New Perspectives or the Same Old Magic ?

In the article, “(Un) Feminist Guilty Pleasure,” the author praises Magic Mike and Channing Tatum for providing an opportunity for those individuals who have engaged in sex work to “tell their own stories” and cast their experiences in sex work in a positive light. Is this truly the case, in that Magic Mike’s character creates a “new” perspective when he recounts his experiences positively when faced with individuals stigmatizing him for engaging in sex work? Or does this narrative shift throughout the film to reify existing norms of couching sex work in terms of shame or immorality?


One thought on “New Perspectives or the Same Old Magic ?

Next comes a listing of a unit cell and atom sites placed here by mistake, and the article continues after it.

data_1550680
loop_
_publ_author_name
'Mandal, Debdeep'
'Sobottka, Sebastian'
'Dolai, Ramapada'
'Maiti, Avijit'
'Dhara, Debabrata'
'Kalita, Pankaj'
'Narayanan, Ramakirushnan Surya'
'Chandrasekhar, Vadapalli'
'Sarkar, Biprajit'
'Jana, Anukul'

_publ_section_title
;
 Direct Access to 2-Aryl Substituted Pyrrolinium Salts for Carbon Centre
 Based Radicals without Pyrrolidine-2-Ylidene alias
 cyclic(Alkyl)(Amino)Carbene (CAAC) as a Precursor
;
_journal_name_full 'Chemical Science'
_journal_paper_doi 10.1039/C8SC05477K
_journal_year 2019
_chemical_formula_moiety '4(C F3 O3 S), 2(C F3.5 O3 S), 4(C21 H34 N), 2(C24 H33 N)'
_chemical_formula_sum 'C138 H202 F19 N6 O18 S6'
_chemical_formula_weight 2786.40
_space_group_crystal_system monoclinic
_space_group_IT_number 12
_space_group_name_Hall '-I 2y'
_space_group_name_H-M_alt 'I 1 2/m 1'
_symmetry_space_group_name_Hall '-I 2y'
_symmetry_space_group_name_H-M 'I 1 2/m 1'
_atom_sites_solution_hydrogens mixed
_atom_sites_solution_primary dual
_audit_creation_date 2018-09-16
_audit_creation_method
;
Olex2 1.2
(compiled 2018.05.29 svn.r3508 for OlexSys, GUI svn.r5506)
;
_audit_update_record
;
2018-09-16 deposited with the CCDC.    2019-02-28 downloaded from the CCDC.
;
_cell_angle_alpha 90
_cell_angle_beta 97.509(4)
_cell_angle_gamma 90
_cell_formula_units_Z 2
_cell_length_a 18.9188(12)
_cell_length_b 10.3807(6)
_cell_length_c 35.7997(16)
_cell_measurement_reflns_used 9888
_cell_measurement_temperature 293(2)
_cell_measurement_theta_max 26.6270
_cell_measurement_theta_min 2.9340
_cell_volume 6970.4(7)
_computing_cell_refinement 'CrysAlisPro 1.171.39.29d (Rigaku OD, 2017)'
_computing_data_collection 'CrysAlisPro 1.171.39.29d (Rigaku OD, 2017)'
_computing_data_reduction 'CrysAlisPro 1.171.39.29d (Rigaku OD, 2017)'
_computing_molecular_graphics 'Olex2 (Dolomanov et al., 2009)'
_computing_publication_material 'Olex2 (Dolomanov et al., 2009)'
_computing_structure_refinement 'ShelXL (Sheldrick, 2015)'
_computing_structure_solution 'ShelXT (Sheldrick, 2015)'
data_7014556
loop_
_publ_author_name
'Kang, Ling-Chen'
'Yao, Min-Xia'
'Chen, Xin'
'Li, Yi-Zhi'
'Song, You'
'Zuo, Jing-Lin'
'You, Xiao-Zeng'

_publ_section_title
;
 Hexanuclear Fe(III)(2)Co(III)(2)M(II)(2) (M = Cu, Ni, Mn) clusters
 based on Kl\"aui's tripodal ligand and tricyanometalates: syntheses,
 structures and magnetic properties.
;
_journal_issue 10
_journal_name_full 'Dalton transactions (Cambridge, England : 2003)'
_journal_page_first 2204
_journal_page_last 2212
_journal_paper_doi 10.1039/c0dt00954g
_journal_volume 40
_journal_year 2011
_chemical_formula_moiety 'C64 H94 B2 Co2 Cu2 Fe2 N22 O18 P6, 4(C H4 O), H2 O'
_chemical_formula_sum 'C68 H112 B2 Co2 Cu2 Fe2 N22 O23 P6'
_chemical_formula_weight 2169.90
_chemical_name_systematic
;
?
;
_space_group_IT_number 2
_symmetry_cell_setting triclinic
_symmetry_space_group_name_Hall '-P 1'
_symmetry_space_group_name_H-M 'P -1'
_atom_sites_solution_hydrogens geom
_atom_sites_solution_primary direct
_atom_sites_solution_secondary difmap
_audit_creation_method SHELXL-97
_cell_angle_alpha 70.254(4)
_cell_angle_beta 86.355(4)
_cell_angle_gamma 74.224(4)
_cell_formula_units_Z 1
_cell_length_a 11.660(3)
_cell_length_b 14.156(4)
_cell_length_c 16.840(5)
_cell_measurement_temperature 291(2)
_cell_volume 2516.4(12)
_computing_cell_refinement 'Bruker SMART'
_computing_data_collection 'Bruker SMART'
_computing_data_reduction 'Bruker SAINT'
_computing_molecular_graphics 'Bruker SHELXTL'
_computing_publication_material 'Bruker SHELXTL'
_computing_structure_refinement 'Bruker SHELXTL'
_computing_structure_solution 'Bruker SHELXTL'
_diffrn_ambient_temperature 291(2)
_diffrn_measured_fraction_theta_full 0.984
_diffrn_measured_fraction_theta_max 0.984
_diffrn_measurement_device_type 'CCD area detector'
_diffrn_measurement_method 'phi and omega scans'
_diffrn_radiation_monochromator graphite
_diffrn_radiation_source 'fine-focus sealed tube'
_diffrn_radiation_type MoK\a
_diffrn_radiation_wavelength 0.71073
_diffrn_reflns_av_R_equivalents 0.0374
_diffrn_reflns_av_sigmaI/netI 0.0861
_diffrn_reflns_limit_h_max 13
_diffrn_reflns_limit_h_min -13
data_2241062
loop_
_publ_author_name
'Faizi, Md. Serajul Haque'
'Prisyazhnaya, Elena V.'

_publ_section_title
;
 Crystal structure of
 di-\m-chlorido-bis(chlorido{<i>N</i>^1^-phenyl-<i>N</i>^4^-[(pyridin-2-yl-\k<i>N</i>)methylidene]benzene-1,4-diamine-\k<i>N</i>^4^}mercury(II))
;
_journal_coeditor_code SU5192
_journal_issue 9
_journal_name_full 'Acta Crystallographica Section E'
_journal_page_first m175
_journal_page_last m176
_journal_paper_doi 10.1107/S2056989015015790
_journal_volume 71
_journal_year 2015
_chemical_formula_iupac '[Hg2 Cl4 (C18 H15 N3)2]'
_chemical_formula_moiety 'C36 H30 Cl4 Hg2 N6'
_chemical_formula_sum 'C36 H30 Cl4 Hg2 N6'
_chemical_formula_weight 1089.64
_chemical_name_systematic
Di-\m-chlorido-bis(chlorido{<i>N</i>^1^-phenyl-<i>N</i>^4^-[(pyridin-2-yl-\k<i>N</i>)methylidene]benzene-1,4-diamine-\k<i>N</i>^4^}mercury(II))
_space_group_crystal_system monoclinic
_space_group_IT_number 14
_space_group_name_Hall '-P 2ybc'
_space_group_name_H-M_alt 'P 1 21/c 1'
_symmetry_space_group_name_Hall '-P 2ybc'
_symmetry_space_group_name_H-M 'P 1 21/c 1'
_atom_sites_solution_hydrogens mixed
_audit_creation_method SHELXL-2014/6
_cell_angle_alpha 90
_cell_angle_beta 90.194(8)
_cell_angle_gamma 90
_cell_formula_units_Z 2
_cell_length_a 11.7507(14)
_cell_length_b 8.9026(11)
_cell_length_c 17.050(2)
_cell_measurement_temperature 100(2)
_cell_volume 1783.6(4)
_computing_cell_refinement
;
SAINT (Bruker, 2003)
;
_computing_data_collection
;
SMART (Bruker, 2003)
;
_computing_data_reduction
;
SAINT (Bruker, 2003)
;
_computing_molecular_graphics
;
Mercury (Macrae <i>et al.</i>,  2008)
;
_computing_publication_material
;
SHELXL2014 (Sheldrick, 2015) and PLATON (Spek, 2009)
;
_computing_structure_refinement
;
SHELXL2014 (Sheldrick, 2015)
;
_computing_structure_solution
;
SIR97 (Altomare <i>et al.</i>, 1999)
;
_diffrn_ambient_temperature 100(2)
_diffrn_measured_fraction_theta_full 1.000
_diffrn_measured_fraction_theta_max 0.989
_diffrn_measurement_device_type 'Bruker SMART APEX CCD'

1. I think you pose a really interesting question. My first reaction to watching the film was that “wow, this is a really positive portrayal of stripping (something which I think is generally looked down upon).” I can’t help but wonder how this would have been different if Mike had been a woman. However, Brooke’s character serves as a reminder that stripping is not a “legitimate” job and even Mike doesn’t see this as something he is or wants to do forever, it’s merely his means to make his custom furniture. Ultimately, the fact that he doesn’t overtly try to hide the fact that he’s a stripper (especially from Brooke, whom he’s interested in) shows that is, in fact, a “new perspective” as there doesn’t seem to be a sense of shame. So, for me, my first reaction seems to hold true, even though Brooke’s character complicates that slightly.

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